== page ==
‘Music is a reflection of everything. And it’s universal. Like you can hear somebody from across the world, another country. You don’t even know them, but they’re in your own back yard, you know?’

Eric Dolphy’s public career in jazz was regrettably short. Having gained his early musical experience in the vicinity of Los Angeles, his birth-place, he first came to public notice when he joined the Chico Hamilton quintet in the late 1950’s. (He plays flute in Hamilton’s sequence in the film Jazz on A Summer’s Day.) With this group he arrived in New York where he allied himself enthusiastically with the jazz avant-garde. He had met Ornette Coleman earlier and admitted that Coleman had taught him ‘a direction’ while denying any more direct influence. Parenthetically one should note that the greater part of Dolphy’s playing seems to be related to a chordal base and that he rarely, if ever, makes use of Coleman’s ‘pantonal’ method. Like Cecil Taylor, however, Dolphy seemed intent upon extending jazz tonality to its farthest possible limits.

Dolphy was a freelance musician except during a period in 1961 when he led his own group which included the late Booker Little on trumpet. While freelancing, he had long and productive associations with Charles Mingus, Max Roach and John Coltrane, but often found himself playing in more conventional groups. Thus, his playing, perhaps more than any other musician’s, demonstrates the continuity between recent development and earlier formulations. Unlike other contemporary musicians of major importance, he did not develop a markedly personal approach to the problems of group organization; his mobility, however, made him very important as a disseminator of new ideas and in time his influence may well show itself to be more immanent than Ornette Coleman’s.

Had he chosen to, Dolphy could probably have developed into an important arranger and composer. His scoring on Africa/Brass (hmv clp 1548) succeeds in setting off Coltrane most advantageously and his compositions, often showing Charles Mingus’ influence, were exciting and melodically original. (The most interesting compositions in the British catalogue can be found on the Outward Bound and Out There albums—Esquire 32–123: 32–153.) However, he became important primarily as an instrumentalist and an improvisor.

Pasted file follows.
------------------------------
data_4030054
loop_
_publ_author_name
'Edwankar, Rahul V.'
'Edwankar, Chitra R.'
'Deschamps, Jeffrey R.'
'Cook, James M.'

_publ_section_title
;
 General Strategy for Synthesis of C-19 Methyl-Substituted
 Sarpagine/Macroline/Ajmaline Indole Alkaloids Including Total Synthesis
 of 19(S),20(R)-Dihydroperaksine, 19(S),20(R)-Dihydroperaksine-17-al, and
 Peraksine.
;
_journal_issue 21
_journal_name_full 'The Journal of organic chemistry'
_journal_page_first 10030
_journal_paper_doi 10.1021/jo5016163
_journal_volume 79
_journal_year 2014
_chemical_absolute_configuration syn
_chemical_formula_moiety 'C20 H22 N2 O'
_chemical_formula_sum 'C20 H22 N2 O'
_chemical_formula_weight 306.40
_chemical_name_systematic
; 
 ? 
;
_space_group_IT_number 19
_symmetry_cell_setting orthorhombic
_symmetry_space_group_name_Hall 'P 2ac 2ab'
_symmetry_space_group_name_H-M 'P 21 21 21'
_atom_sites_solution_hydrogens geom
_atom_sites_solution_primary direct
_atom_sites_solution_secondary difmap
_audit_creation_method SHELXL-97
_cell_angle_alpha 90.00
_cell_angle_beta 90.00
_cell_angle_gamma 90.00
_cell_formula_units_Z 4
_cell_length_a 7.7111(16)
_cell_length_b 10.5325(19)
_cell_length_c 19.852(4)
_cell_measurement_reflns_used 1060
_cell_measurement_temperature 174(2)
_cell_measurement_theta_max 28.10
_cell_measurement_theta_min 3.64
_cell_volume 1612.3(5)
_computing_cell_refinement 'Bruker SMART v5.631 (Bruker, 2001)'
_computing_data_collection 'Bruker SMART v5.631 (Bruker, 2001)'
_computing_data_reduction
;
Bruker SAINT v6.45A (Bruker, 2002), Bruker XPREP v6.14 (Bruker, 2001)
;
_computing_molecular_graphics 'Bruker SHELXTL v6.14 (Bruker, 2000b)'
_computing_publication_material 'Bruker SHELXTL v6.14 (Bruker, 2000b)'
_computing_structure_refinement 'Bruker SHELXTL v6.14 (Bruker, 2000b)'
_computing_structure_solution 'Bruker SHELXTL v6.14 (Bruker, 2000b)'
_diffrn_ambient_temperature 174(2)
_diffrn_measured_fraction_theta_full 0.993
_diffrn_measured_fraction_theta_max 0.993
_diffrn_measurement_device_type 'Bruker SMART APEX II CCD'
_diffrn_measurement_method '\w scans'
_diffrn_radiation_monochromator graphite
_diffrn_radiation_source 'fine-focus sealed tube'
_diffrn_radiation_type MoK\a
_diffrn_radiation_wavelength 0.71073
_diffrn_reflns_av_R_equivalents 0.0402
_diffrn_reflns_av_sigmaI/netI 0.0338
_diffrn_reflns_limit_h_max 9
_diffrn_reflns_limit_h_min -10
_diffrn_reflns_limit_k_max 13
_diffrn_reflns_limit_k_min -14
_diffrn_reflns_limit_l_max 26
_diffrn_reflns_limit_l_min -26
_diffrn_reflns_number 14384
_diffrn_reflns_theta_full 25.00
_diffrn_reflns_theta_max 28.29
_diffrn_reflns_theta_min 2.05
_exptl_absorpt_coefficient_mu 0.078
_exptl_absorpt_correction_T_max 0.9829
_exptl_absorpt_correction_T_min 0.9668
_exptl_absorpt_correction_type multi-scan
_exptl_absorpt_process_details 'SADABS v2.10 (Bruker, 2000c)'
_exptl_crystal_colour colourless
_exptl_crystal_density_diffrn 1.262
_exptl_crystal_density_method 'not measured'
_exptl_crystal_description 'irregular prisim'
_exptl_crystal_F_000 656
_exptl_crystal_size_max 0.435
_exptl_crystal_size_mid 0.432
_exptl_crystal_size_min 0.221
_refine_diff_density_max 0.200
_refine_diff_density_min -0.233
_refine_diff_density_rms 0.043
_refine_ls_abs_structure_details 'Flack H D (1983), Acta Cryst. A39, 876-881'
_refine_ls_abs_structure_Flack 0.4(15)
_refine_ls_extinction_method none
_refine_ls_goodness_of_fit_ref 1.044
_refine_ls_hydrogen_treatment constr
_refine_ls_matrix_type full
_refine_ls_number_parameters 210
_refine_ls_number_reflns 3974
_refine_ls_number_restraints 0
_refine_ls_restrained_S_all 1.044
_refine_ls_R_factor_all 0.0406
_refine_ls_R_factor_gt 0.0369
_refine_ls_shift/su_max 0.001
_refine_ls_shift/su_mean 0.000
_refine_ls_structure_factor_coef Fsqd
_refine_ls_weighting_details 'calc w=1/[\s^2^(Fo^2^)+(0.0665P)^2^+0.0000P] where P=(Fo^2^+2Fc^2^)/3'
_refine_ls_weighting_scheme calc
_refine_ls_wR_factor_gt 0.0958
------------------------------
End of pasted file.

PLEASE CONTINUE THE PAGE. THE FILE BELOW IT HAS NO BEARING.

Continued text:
Dolphy was most often heard on either alto saxophone, flute, or bass clarinet, though he was reputed to be proficient on many other reed instruments. Unlike many other multi-instrumentalists, he was equally expressive on each of his horns. On alto, he played with a full, well-defined tone, often piercing and strident, but always effectively and intentionally so. In parallel with Sonny Rollins though perhaps not under his direct influence, he did much towards extending the effective range of the saxophone, often using harmonics in his solos. On flute, he was unable to produce the vocal effects he found on his other horns, but his breath control and consequent ability to vary the texture of his notes, together with his melodic originality, made him outstanding among jazz flautists. His work on bass clarinet is especially good. Previously, this had been largely an arranger’s instrument, which a studio musician might pick up when additional tone colour was needed. Dolphy, on the other hand, improvised on it boldly and the rich visceral sound he produced was one of the most arresting and beautiful in jazz. His use of this instrument pointed the way to the use of others which jazz musicians have neglected. Sonny Simmons already shows Dolphy’s influence in his use of the English horn (Illuminations: Impulse A–49).

In his improvisations, Dolphy synthesized the best of orthodox jazz practice with techniques taken from other musical cultures to produce a unique personal style. Although he never acknowledged this debt publicly, he seems to have been greatly influenced by Sonny Rollins in his approach to soloing. From this musician he seems to have taken firstly his practice of inserting unusually wide intervals and sudden transitions from one register to another into his melodic line, and secondly his way of fragmenting the beat so that notes often fall very close to the beat but not directly on it. In his extension of these techniques, he sometimes approached the melodic and rhythmic organization of the European composers’ klangfarbenmelodie as Donald Heckman has already noted, and, occasionally, as on All The Things You Could Be By Now (Candid 8005) he organized long passages of his playing in this way. Had he lived longer, he would probably have extended his use of this technique even further.

More than any other jazz musician, Dolphy was interested in the possibilities of incorporating non-musical sound into his playing. Readers who have heard Ornette Coleman’s Free Jazz will recall his ribald explosions on bass clarinet which often serve the purpose of giving greater rhythmic momentum to the ensemble. In one interview (Down Beat 12–4–62) he discussed the way in which listening to bird-song had influenced his flute playing, saying that, in making use of the ‘noises’ he heard, he tried to approach the microtonal structure of Indian music. He was also preoccupied with the interval patterns, sound qualities and rhythmic organization of human speech and many of his solos derive much of their emotional impact from the vocal effects he employs.